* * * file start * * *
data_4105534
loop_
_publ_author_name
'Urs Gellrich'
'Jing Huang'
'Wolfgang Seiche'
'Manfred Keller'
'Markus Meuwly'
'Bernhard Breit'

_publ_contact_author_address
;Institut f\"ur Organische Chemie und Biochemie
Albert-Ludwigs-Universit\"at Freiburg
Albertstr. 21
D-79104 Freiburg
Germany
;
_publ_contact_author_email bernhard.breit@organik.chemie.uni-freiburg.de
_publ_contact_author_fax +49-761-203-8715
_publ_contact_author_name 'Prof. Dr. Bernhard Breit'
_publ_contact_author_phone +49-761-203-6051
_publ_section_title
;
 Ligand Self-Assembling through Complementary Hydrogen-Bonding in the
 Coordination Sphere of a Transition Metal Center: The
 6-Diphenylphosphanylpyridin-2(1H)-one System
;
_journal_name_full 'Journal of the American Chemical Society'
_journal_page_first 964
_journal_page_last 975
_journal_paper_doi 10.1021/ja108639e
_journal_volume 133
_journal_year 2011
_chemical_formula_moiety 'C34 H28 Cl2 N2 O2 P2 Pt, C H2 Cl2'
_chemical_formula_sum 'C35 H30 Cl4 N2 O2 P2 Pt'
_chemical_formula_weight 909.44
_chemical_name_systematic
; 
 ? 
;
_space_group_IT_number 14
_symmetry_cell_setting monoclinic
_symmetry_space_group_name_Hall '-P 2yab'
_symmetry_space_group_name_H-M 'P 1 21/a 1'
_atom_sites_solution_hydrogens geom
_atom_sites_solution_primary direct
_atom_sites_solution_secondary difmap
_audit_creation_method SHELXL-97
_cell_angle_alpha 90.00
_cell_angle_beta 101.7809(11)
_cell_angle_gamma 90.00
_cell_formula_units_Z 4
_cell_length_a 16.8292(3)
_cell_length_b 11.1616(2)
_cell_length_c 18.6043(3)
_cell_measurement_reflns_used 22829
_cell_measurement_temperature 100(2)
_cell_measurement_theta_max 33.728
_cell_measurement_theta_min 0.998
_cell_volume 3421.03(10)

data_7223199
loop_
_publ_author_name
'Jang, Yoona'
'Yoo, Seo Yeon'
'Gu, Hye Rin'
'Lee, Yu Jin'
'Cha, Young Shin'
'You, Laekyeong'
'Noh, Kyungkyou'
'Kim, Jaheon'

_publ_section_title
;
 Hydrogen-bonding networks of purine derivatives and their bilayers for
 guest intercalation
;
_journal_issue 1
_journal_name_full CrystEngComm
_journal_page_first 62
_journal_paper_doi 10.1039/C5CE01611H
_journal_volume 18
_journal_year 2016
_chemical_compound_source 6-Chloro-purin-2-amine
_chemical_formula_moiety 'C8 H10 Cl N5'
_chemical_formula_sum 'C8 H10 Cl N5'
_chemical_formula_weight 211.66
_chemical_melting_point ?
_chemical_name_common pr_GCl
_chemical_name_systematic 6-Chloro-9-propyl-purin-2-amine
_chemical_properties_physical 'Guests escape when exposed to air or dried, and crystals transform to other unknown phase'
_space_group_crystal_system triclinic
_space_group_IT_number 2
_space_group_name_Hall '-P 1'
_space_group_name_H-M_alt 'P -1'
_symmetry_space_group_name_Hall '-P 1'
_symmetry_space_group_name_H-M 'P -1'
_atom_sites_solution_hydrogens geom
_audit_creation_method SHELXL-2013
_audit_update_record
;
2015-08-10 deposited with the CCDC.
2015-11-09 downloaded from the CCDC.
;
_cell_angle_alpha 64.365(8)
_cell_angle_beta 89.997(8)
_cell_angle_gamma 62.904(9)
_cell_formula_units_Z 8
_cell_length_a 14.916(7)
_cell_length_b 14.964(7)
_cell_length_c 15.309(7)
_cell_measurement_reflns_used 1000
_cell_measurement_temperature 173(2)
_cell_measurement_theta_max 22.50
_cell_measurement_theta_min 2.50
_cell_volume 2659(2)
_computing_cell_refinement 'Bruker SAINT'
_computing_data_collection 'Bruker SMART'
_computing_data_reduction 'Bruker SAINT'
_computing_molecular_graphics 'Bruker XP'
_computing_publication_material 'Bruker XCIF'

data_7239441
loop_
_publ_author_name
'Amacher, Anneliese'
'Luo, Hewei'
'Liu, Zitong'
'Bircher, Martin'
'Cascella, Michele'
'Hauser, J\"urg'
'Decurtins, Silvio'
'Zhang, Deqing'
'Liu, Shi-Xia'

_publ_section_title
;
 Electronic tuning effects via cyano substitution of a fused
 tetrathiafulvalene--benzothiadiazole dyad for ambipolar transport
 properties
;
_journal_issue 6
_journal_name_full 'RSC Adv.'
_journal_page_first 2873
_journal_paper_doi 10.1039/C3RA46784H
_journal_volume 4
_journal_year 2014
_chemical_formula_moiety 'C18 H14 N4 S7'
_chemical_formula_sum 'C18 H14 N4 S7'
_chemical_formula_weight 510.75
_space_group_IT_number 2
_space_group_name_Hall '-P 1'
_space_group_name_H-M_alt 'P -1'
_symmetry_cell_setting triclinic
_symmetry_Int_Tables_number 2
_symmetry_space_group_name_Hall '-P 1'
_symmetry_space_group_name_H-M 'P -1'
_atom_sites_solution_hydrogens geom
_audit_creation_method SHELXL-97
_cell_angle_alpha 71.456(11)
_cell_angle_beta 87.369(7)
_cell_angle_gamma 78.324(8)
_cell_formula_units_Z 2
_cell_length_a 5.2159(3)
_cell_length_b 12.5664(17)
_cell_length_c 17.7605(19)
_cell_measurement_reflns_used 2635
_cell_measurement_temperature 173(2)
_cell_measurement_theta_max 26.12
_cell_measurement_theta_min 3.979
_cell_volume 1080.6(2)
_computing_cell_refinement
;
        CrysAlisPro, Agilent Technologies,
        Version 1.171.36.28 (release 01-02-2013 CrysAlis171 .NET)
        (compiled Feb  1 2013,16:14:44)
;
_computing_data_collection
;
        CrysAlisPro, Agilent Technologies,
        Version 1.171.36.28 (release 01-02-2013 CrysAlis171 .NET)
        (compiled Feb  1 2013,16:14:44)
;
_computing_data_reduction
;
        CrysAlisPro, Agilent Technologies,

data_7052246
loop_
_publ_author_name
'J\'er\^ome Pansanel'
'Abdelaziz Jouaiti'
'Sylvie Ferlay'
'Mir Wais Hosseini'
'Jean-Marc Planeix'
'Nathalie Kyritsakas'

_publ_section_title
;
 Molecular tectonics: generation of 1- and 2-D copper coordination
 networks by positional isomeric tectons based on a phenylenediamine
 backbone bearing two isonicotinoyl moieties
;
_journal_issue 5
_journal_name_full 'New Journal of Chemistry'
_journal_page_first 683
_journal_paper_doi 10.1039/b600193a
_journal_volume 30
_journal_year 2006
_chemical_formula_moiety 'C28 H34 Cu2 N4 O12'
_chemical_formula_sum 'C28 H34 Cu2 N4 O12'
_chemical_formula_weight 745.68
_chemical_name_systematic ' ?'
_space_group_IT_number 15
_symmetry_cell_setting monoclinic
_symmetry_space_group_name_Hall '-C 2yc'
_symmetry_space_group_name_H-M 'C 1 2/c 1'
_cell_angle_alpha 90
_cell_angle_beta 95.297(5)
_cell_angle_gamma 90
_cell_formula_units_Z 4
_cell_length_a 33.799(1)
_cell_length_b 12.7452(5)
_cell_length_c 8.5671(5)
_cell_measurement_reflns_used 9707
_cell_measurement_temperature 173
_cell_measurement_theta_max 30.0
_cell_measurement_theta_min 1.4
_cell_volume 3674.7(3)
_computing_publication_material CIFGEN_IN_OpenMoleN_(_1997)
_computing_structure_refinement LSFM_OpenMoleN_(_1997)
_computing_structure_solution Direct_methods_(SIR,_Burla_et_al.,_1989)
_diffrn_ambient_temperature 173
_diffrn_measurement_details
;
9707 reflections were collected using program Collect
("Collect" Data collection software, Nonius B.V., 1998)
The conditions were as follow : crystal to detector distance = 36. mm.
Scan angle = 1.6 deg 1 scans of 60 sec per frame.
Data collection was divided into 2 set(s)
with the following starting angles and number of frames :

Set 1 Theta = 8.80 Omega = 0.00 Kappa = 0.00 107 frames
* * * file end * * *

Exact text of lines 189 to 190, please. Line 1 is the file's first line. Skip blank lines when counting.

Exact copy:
'Mir Wais Hosseini'
'Jean-Marc Planeix'